Europe needs a more inclusive dialogue on the energy transition, according to two new reports co-authored by Bellona.
The R&Dialogue consortium has published a vision and action plan for a low-carbon European society. The vision is meant to inspire new and improved dialogues about how we can reduce our carbon footprint.
One of the suggestions is a ‘carbon train’ that travels across Europe to engage citizens in debates.
– We have identified both barriers and prerequisites for good low-carbon dialogues. Trust is key, but building such trust often requires openness and commitment over time, says Bellona adviser Olav Øye. He has coordinated the project’s work on a vision and action plan for a low-carbon Europe.
The vision and action plan builds upon the learnings in a dialogue analysis based on the project’s national low-carbon dialogues in ten European countries. The Norwegian dialogue, which was led by Sirin Engen from Bellona, resulted in a set of recommendations on objectives and measures towards a Norwegian low-carbon society in the year 2050.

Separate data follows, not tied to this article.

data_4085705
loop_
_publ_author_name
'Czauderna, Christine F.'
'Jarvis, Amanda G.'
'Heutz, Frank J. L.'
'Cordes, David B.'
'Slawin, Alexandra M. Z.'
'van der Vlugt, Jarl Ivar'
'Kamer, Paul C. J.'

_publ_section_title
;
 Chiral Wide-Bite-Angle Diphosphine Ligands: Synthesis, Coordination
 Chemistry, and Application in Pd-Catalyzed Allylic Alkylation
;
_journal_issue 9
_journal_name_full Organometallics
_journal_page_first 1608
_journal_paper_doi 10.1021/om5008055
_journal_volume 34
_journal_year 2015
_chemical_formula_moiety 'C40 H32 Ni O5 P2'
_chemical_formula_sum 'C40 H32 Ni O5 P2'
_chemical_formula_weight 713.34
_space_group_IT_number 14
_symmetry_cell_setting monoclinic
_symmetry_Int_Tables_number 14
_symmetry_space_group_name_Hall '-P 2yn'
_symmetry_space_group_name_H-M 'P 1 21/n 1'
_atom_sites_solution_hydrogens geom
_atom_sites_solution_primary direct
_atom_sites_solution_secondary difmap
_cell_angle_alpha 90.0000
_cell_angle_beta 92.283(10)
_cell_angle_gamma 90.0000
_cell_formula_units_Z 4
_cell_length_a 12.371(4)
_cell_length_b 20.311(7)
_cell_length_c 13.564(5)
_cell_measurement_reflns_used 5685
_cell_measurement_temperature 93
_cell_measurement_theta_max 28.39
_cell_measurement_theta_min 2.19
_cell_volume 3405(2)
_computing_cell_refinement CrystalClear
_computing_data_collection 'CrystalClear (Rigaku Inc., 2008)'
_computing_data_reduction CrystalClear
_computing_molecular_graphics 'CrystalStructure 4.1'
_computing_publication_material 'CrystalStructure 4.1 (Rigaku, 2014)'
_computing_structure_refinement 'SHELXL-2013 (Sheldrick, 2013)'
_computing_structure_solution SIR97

Some of the principles that have been applied in the R&Dialogue project are transparency of decision-making processes, respectful dialogue between a large number of stakeholders and citizens, and flexible approaches to dialogue.
To put these principles in practice, the R&Dialogue project consortium suggests several actions. One is the aforementioned ‘carbon train’. This train would exhibit low-carbon solutions and set up events such as festivals and debates along its path. Another suggestion is to improve product labelling and distribute so-called smart meters for power usage, in order to make consumers more aware of their consumption.
The action plan also includes recommendations for the EU’s low-carbon research priorities. One suggestion is to allocate more EU funds to the roll-out of technologies that already exist, but which are not yet widespread in Europe (e.g. electric vehicles). Another is that the EU should involve civil society more in the design of low-carbon funding programme criteria, scope and priorities.
European-level energy dialogue was discussed with officials from the European Commission at a conference in Brussels last november. The discussions took place on the same day as the European Commission presented the State of the Energy Union. The R&Dialogue conference was organised in cooperation with the ‘Energy – Transparency Centre of Knowledge’ (E-TRACK), an initiative of the Joint Research Centre of the European Commission.